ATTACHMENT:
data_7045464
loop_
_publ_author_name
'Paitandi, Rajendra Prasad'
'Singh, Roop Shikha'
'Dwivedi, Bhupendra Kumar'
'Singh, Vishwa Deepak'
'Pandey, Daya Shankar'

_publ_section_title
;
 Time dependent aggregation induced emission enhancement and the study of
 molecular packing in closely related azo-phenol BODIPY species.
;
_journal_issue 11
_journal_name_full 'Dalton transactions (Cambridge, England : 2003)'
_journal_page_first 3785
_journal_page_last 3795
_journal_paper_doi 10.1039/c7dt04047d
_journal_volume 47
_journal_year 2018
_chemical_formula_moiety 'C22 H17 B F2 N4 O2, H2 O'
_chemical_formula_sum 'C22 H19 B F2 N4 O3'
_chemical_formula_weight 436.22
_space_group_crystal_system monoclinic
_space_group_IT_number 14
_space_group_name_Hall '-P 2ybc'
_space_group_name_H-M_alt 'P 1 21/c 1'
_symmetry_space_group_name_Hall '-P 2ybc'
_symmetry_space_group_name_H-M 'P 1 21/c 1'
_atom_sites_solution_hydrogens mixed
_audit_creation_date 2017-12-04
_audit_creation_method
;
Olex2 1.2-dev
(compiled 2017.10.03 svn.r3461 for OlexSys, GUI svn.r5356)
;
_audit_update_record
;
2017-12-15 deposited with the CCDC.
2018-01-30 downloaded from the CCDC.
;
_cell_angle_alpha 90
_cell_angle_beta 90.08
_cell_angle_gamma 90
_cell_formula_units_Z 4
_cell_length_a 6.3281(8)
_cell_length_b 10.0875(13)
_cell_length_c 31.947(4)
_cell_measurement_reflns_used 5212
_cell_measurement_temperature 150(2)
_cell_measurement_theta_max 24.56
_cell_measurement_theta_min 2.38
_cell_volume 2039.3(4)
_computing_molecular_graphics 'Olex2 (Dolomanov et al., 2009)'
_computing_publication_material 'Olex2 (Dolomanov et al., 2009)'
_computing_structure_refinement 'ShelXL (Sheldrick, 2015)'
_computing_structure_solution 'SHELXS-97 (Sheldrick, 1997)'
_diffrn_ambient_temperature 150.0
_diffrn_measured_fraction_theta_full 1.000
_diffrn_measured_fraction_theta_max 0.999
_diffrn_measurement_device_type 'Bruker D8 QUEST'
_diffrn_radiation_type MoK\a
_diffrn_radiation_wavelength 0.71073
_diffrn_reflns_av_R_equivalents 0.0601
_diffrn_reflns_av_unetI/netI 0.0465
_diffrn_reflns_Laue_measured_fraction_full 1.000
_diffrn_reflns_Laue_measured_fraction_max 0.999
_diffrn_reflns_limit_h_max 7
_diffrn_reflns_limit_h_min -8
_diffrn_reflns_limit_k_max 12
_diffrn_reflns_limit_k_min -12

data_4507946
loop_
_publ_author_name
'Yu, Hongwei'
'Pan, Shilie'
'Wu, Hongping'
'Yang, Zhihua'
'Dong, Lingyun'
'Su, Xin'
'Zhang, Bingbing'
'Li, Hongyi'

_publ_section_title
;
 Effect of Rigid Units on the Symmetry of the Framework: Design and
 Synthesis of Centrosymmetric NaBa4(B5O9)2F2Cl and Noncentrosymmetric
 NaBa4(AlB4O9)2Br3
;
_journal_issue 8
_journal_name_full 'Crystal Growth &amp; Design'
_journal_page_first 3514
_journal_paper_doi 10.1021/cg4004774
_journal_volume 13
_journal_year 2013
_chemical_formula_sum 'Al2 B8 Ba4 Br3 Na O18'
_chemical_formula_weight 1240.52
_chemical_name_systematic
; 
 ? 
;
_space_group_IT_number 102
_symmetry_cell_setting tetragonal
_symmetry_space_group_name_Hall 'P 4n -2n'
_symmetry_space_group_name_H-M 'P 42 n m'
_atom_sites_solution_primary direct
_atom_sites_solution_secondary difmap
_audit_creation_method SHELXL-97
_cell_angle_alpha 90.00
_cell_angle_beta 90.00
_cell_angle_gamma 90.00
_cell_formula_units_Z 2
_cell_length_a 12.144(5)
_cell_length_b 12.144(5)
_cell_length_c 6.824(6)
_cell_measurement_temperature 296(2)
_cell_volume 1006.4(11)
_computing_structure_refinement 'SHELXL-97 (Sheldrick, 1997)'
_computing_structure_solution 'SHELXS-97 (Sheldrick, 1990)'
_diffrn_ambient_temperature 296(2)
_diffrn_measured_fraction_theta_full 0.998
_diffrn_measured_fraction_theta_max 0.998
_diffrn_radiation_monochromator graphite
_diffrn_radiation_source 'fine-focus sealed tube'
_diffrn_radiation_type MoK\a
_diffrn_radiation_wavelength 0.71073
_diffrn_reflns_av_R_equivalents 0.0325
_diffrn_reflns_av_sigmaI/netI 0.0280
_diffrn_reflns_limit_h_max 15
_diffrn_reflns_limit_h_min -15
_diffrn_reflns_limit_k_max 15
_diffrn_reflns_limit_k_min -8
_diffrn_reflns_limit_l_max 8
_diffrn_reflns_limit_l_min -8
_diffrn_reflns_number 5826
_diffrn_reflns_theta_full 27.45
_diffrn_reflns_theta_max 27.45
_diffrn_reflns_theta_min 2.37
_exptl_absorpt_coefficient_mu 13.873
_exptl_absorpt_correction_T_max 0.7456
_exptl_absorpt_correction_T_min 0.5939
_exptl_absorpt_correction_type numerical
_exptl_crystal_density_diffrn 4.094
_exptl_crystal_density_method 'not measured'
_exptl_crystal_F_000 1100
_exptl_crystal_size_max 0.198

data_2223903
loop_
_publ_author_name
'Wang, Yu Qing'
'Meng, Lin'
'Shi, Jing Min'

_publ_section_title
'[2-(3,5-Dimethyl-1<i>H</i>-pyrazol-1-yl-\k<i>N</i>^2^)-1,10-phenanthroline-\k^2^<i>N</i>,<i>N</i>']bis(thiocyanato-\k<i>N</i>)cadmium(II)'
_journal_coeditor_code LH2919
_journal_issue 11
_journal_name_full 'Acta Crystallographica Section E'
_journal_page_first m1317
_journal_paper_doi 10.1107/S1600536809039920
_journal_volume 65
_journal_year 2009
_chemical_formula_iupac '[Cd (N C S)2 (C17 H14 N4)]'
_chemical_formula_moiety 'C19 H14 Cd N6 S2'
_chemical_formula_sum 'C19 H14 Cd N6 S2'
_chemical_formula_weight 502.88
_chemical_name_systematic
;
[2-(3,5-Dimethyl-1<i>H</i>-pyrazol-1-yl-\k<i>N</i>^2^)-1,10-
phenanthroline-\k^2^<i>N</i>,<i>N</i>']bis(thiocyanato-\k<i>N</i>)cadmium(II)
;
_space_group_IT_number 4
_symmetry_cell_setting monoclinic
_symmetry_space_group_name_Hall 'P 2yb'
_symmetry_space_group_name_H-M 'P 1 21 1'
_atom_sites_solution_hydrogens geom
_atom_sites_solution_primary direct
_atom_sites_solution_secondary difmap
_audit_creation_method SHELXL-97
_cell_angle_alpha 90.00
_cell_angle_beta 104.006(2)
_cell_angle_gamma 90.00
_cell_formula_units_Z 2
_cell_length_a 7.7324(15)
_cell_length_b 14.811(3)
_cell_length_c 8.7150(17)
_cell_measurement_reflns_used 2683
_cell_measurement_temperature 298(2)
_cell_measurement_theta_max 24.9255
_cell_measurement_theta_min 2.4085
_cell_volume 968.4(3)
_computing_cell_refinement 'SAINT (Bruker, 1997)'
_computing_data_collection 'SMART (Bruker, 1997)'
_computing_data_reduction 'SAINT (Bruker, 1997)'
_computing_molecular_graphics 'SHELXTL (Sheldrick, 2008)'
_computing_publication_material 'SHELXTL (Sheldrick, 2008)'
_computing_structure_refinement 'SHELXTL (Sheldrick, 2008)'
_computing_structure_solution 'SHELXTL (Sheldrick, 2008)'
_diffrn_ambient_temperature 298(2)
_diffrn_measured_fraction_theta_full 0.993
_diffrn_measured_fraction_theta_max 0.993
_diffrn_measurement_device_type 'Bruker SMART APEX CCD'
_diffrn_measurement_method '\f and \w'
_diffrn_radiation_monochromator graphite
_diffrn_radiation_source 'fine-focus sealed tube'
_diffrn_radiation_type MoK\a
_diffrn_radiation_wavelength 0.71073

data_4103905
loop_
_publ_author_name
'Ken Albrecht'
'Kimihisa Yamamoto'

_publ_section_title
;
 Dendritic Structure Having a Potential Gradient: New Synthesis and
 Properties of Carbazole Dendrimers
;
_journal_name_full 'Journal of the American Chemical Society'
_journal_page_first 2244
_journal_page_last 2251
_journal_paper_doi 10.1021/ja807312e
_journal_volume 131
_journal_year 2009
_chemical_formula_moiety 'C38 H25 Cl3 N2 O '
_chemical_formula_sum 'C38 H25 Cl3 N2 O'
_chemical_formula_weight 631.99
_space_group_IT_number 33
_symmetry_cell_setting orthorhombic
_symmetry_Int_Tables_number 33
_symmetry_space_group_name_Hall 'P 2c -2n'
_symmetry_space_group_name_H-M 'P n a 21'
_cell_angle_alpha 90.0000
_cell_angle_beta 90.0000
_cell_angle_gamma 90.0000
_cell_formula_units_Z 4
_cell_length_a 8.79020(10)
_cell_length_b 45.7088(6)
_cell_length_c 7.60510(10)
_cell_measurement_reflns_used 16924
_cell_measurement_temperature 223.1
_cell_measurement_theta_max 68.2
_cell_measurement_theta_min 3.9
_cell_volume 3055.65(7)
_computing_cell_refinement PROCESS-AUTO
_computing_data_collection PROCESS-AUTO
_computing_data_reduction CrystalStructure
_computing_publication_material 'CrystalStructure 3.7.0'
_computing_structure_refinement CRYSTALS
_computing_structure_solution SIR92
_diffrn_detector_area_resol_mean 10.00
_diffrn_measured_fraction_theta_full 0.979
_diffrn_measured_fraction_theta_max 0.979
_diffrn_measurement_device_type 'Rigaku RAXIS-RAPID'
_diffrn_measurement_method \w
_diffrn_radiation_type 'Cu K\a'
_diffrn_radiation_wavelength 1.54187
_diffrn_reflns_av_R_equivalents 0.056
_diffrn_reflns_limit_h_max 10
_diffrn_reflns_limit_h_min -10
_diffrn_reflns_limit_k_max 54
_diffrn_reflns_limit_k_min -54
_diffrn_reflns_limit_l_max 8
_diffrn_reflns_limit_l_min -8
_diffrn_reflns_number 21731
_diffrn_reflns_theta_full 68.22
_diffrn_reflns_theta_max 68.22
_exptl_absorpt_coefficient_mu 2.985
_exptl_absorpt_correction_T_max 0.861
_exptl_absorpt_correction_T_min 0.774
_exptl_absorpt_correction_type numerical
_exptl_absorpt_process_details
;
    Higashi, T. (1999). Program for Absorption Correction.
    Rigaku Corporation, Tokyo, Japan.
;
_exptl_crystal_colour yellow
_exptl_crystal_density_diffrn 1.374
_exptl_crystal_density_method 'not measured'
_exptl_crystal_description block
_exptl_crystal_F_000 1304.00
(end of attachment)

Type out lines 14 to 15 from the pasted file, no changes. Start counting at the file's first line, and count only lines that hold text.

_journal_issue 11
_journal_name_full 'Dalton transactions (Cambridge, England : 2003)'